Feminist Empowerment Meets Film Noir in "Mildred Pierce"

Mildred Pierce

Director: Michael Curtiz
Starring: Joan Crawford, Jack Carson, Zachary Scott
Studio: Warner Bros.

Genre(s): Drama
Rated: Not Rated

During the Great Depression, there was a dire need for stories about hope and obtaining the American Dream. Joan Crawford was known for playing roles in which she would go from rags-to-riches, and her most famous of these performances was arguably “Mildred Pierce.” Released near the tail end of World War II, a changed world was on the horizon, and Michael Curtiz’s drama about a woman taking charge of her life was considered as radical as it was prophetic. The world was already re-examining the role of women in society and the workplace.

With many of the men having to fly overseas to fight the war, women were given positions that would normally have been held by men. When the war was over, women would find that they enjoyed working outside of the house. I can only imagine what it must have been like for these same women to watch “Mildred Pierce” and see themselves in the character of Mildred Pierce (played wonderfully by Joan Crawford). Mildred is a woman who is doing everything that society expects of her. She cooks dinner, raises the children, and even overlooks what appears to be affairs her husband is having (and not doing a great job of covering up).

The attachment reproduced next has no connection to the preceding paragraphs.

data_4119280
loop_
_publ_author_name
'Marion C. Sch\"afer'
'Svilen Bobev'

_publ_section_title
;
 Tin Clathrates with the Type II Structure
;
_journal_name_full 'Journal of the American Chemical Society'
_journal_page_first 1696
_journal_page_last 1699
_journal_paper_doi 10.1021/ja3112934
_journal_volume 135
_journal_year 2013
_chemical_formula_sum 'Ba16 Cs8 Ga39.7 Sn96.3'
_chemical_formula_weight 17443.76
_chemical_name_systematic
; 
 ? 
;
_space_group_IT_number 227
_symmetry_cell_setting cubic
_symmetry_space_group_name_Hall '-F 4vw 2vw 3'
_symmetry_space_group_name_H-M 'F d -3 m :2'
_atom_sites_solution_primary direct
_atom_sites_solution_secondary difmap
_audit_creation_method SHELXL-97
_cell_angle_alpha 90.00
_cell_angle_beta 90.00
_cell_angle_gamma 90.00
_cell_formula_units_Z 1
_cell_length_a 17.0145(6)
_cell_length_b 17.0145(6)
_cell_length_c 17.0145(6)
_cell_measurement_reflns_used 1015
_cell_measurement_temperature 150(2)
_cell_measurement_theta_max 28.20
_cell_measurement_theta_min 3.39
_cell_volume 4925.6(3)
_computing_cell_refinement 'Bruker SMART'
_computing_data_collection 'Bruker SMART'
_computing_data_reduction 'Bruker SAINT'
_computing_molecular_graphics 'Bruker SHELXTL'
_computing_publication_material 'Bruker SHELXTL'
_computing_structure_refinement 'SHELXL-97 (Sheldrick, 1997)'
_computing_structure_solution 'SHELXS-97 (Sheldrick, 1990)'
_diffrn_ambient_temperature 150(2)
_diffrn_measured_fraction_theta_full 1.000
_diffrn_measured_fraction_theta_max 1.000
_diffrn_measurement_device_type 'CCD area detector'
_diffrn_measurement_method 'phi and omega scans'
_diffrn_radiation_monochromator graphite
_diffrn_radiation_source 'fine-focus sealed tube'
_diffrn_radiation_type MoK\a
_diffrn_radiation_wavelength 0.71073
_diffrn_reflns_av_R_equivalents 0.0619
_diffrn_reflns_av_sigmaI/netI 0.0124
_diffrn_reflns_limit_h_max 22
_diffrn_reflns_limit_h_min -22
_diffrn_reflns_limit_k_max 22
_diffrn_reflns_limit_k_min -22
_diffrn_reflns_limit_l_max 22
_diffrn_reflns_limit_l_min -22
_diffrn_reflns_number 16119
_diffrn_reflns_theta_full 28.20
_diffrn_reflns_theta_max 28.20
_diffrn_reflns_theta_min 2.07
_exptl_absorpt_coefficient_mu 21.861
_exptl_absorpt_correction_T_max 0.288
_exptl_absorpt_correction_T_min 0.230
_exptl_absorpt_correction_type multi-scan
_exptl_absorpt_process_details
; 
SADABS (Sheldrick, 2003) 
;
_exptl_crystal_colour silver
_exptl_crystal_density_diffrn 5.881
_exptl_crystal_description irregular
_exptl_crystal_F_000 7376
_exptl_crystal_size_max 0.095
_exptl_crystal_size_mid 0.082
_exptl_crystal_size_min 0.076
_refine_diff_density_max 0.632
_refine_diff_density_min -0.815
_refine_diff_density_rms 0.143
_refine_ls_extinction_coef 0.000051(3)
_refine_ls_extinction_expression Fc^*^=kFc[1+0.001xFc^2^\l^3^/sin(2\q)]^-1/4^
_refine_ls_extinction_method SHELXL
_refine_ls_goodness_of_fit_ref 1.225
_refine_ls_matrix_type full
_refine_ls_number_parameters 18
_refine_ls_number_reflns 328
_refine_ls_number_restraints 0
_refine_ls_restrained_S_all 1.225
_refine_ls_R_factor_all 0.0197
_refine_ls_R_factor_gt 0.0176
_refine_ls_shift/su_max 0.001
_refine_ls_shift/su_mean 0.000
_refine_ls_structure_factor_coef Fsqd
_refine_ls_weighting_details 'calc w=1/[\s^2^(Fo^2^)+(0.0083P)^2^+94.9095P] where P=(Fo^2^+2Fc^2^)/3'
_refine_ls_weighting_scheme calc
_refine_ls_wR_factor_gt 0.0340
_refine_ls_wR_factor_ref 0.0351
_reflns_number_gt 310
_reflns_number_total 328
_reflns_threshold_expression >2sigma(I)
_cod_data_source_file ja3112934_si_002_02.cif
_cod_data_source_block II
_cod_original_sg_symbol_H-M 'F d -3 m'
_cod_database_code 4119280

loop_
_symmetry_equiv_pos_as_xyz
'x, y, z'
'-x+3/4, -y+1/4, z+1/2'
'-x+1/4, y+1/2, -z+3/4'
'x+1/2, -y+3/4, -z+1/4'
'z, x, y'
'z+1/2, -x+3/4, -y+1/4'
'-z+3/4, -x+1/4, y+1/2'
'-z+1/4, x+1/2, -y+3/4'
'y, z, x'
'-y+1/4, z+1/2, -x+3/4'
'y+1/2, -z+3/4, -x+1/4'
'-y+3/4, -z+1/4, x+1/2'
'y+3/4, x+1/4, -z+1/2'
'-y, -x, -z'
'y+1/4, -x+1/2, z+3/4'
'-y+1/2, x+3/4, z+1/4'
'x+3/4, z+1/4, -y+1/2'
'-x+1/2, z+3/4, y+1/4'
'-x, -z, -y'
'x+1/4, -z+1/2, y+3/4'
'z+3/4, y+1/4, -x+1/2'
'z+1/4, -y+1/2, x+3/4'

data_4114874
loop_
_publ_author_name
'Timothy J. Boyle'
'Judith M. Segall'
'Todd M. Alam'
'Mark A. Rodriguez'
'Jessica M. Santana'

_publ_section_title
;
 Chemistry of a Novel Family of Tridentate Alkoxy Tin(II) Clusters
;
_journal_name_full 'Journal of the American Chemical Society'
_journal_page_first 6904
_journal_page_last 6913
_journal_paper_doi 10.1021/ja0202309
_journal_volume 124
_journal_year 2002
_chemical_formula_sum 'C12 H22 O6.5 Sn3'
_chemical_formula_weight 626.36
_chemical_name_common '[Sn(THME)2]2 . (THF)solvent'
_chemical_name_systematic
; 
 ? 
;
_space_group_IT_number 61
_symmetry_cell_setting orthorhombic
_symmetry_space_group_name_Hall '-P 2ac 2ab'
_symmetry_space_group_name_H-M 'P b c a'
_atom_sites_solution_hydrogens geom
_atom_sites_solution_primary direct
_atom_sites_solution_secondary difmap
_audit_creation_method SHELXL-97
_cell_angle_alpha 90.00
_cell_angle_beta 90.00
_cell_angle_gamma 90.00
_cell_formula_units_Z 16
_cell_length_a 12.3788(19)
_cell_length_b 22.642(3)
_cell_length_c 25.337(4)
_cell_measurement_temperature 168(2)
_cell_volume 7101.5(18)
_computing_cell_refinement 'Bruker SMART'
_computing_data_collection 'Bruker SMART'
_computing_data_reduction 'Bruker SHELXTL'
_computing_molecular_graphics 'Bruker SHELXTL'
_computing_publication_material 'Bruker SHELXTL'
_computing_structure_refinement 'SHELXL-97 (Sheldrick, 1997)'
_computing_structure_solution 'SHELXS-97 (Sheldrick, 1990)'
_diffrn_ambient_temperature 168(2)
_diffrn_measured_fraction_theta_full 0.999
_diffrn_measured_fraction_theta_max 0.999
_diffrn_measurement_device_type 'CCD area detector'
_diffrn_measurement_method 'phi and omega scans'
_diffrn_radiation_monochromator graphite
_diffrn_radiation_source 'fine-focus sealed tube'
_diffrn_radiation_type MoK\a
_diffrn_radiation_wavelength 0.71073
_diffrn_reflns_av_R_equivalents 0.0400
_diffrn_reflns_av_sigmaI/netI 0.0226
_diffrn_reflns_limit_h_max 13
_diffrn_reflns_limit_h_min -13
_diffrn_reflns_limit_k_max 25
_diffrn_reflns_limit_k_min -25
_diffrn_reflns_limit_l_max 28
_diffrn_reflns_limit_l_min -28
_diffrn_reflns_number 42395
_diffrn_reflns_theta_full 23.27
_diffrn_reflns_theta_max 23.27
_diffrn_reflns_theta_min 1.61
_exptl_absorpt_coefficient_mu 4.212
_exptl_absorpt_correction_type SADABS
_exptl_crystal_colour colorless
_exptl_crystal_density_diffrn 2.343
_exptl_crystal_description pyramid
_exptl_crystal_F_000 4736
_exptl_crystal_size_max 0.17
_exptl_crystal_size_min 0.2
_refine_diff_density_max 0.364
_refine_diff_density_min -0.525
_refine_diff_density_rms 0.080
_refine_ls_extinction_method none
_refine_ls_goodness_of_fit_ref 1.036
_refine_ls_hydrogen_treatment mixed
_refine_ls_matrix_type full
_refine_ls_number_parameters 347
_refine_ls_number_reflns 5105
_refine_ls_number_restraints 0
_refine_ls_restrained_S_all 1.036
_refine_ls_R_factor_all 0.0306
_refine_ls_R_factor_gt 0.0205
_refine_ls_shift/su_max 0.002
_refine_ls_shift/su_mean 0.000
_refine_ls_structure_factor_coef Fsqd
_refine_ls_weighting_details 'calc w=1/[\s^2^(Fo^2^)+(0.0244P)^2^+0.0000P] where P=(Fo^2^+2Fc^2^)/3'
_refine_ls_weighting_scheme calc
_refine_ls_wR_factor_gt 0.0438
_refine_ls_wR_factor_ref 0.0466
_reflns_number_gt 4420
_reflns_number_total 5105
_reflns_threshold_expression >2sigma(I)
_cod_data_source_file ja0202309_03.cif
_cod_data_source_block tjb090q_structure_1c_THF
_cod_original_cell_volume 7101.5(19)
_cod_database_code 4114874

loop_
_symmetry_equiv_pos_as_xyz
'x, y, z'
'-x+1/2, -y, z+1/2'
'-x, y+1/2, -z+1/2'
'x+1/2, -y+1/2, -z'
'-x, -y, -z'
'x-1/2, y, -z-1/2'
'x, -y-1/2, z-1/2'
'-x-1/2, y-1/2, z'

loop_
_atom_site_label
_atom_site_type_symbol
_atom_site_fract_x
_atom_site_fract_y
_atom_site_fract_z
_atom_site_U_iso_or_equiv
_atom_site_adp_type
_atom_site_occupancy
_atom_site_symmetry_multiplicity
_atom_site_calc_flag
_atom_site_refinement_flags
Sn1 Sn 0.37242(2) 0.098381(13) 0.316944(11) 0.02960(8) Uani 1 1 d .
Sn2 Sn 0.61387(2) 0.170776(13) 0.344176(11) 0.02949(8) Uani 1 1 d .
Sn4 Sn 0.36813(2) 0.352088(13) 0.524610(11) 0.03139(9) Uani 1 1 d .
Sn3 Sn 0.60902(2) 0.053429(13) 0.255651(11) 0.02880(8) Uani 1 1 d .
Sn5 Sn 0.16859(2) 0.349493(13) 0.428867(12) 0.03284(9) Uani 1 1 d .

One day she drops a bombshell that was barely acknowledged during the time period: she wants a divorce. The husband is more than happy to call her bluff. He’ll drag the divorce out as long as he can to give her time to change her mind. After all, she’ll fail at life, and sooner or later crawl back to him. Instead, she takes a job as a waitress to make ends meet. Once she learns all about the restaurant business, she opens a place of her own. That one place turns into several, and before she knows it her ex-husband is at her bar, eating crow on his ignorant words.

Once money flows though, life gets complicated. Men come in to try and take her business away from her. A loss in her life brings her to the brink of depression. Most frustratingly, her daughter ends up taking on expensive hobbies, and seems to care more for what a dollar can give her than maintaining loving relationships. In a powerful scene, Mildred realizes that her success did distract her from her relationship with her daughter, and now she doesn’t recognize her anymore. “Mildred Pierce” was sold as a murder mystery (and indeed, the closing scene contains a dramatic reveal), but its popularity at the time was a result of women watching “Mildred Pierce” and being inspired by what Mildred makes of her life.

Here was a movie where a woman leaves the husband who took her for granted, and ends up being a self-made woman. Her family life suffers as a result of that success, but so too did many films starring men at the time. “Mildred Pierce” was a film where women felt like they were truly seen, and showed that many talented actresses were being wasted just playing “the wife” or “the love interest.” These days, “Mildred Pierce” doesn’t seem so radical or revolutionary. In fact, it feels even better: it feels surprisingly modern, which you can’t always say about other classics.